For Your Patients: New Options, Better Outcomes for Advanced Melanoma

Unresectable or metastatic melanoma refers to tumors that cannot be removed surgically or that have spread to distant sites in the body. Melanoma might be unresectable for a number of reasons, including the location or the patient’s overall health or preference.

Unresectable melanoma includes some stage III lesions, whereas distant metastatic lesions are all stage IV. Recent progress in drug therapy for melanoma has helped more patients with advanced melanoma live longer, more productive lives.

Metastatic melanoma may be limited to a few sites or be widespread (disseminated). Surgery remains an option for many patients with limited metastatic melanoma. If the disease has spread to many distant sites, drug therapy usually is the first choice.

Basic Approach to Treatment

Historically, surgery has had a limited role in treating unresectable/metastatic melanoma as compared with early-stage disease. Chemotherapy formed the basis of treatment for most patients. Over the past two decades, newer, non-chemotherapy drugs have emerged to take the place of conventional chemotherapy. Based on better understanding of the biology of cancer, the newer drugs are more effective and generally better tolerated than chemotherapy.

In some cases, drug therapy can shrink unresectable tumors and make surgery possible. When surgery is possible for limited metastatic melanoma, a patient might also receive drug treatment after surgery, which is called adjuvant therapy.

Radiation therapy for melanoma is used primarily to relieve pain and other cancer-related symptoms.

Targeted Therapy

As the name suggests, targeted drugs home in on, or target, specific processes involved in cancer formation and progression. In the case of melanoma, the available targeted therapies are specific for an abnormality in a gene called BRAF. As many as half of all melanomas have a BRAF mutation.

Two drugs are used in combination to block an abnormal protein produced by a mutated BRAF gene. Three different two-drug combinations have been approved in the U.S. to treat BRAF-positive melanoma: dabrafenib (Tafinlar)/trametinib (Mekinist), vemurafenib (Zelboraf)/cobimetinib (Cotellic), and encorafenib (Braftovi)/binimetinib (Mektovi). Rarely is an individual anti-BRAF drug used by itself.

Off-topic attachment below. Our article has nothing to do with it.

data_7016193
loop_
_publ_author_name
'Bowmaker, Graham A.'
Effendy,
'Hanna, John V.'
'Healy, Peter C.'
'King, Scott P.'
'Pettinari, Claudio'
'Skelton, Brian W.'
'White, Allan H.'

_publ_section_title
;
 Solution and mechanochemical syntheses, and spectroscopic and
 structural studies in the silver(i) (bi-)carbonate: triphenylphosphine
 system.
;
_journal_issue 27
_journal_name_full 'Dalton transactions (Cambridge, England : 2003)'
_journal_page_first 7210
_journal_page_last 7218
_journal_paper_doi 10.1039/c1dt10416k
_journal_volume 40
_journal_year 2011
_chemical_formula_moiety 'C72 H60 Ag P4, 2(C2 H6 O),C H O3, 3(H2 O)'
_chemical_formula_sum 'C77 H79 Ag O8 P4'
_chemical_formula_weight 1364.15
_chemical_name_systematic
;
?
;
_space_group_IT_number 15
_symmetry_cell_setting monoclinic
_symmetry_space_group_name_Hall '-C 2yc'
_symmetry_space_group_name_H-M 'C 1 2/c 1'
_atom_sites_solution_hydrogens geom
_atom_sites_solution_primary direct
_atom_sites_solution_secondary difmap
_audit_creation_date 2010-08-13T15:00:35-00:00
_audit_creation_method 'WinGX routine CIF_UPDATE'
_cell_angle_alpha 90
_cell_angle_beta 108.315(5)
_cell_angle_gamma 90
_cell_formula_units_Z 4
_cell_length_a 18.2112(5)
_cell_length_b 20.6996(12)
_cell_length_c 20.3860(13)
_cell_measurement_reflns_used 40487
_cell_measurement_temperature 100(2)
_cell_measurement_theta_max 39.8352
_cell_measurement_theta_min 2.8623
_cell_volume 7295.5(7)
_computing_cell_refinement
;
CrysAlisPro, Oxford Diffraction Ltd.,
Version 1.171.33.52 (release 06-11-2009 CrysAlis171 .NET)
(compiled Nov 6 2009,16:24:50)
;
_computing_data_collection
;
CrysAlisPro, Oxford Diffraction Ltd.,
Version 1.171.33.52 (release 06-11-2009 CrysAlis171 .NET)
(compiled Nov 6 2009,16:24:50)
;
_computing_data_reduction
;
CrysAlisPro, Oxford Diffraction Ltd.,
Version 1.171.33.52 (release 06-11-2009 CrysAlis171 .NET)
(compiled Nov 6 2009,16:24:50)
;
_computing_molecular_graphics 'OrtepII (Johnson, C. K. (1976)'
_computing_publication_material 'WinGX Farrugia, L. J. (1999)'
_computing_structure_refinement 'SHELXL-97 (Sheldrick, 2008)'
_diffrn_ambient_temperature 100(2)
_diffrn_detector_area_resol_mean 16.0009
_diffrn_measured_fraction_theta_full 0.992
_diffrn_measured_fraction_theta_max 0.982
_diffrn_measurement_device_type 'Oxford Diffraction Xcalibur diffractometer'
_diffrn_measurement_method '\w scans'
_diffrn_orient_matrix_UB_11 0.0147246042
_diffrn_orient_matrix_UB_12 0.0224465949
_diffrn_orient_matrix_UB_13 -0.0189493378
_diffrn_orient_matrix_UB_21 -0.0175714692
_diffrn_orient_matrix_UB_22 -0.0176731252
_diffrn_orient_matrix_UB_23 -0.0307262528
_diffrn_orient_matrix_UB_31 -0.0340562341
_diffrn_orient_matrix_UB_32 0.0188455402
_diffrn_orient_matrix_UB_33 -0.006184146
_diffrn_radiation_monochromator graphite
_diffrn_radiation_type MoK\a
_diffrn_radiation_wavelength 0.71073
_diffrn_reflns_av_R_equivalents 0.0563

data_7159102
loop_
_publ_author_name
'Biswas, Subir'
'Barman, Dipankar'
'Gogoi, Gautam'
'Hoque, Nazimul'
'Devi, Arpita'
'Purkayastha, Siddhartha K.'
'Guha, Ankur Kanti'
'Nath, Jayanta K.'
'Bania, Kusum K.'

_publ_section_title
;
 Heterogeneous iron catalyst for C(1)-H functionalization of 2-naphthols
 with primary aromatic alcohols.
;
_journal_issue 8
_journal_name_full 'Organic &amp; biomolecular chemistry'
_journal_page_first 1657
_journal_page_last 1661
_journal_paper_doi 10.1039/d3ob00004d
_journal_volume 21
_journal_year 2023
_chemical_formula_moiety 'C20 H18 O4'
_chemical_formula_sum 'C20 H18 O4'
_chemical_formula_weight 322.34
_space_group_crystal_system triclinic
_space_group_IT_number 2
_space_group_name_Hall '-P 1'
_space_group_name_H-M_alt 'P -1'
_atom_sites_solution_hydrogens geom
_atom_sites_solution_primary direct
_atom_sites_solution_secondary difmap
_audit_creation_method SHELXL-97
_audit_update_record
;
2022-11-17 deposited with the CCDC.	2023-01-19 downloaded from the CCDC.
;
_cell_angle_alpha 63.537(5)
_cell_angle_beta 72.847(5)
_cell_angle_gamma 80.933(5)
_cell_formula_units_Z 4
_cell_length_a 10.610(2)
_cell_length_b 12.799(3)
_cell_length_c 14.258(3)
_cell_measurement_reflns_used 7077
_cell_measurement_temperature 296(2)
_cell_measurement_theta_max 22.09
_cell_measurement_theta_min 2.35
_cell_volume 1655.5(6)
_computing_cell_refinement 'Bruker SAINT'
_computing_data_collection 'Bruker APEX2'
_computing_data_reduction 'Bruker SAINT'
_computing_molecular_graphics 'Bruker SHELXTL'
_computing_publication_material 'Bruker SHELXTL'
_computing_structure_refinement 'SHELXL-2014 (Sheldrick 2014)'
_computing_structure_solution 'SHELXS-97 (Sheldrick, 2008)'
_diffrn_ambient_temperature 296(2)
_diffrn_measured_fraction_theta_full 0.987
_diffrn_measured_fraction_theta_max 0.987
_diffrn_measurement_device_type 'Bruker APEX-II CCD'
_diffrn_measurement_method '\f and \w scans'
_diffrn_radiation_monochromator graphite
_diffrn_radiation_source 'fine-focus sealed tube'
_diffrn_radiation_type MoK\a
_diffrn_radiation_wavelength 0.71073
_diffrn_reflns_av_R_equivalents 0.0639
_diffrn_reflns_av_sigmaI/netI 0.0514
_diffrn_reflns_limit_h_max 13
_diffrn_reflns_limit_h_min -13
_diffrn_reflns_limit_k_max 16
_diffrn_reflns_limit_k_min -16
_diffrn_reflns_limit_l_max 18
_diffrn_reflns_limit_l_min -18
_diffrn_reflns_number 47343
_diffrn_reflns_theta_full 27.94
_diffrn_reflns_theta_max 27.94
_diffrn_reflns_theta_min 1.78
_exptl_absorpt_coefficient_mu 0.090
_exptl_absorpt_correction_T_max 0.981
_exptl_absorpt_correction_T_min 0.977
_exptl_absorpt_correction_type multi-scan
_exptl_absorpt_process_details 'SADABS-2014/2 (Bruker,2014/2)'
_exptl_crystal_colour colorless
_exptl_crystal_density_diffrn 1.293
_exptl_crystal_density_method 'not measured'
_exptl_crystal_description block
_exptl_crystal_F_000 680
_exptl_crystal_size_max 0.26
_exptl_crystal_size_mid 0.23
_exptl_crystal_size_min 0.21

Immune Checkpoint Inhibitors (ICIs)

ICIs are the most widely used drugs for initial treatment of advanced melanoma. Improved survival in unresectable/metastatic melanoma has a direct correlation with increased use of ICIs, often called immunotherapy. The drugs have improved survival in melanomas with and without BRAF mutations.

The term “immune checkpoint inhibitor” comes from the drugs’ mechanism of action. The human immune system, the body’s natural defenses against disease, has a series of checks and balances (checkpoints) that allow the system to protect the body but also turn down or brake the system so that it doesn’t destroy normal cells and tissue. Melanoma and other types of cancer have the ability to “put the brakes on” indefinitely. ICIs block melanoma’s braking effect, allowing the immune system to respond more aggressively to the cancer.

Two types of ICIs are available to treat melanoma: the PD-1 inhibitors pembrolizumab (Keytruda) and nivolumab (Opdivo) and the CTLA-4 inhibitor ipilimumab (Yervoy). PD-1 and CTLA-4 refer to the specific immune system checkpoints where the drugs focus their anticancer activity.

Pembrolizumab and nivolumab are widely used as initial treatment for advanced melanoma. Nivolumab also is approved for use in combination with ipilimumab. Ipilimumab can be used by itself but more often is used in combination with nivolumab. Patients who respond to ICIs often have prolonged responses — substantially longer than with chemotherapy or targeted therapies.

Injection Therapy

Occasionally, a doctor may inject a cancer drug directly into a melanoma, a treatment called intralesional therapy. This type of treatment typically is used to shrink a tumor before surgery or to relieve symptoms. A drug called T-VEC (Imlygic) is approved for direct injection.

Clinical Trials

Although newer therapies have improved survival and quality of life in melanoma, many patients do not benefit from the treatment, or the benefits are not long lasting. Enrollment in a clinical trial gives patients access to therapies that may offer better outcomes.

Numerous planned and ongoing trials are evaluating drug combinations, as well as new and novel approaches to treatment. Ask your doctor whether a clinical trial might be the best option for you.

Read previous installments in this series:

For Your Patients: What Is Melanoma?

For Your Patients: Is What You’re Seeing Harmless or Is It Melanoma?

For Your Patients: Is It Melanoma or Something Else?

For Your Patients: What to Know about Treating Early-Stage Melanoma

“Medical Journeys” is a set of clinical resources reviewed by doctors, meant for physicians and other healthcare professionals as well as the patients they serve. Each episode of this 12-part journey through a disease state contains both a physician guide and a downloadable/printable patient resource. “Medical Journeys” chart a path each step of the way for physicians and patients and provide continual resources and support, as the caregiver team navigates the course of a disease.

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    Charles Bankhead is senior editor for oncology and also covers urology, dermatology, and ophthalmology. He joined MedPage Today in 2007. Follow


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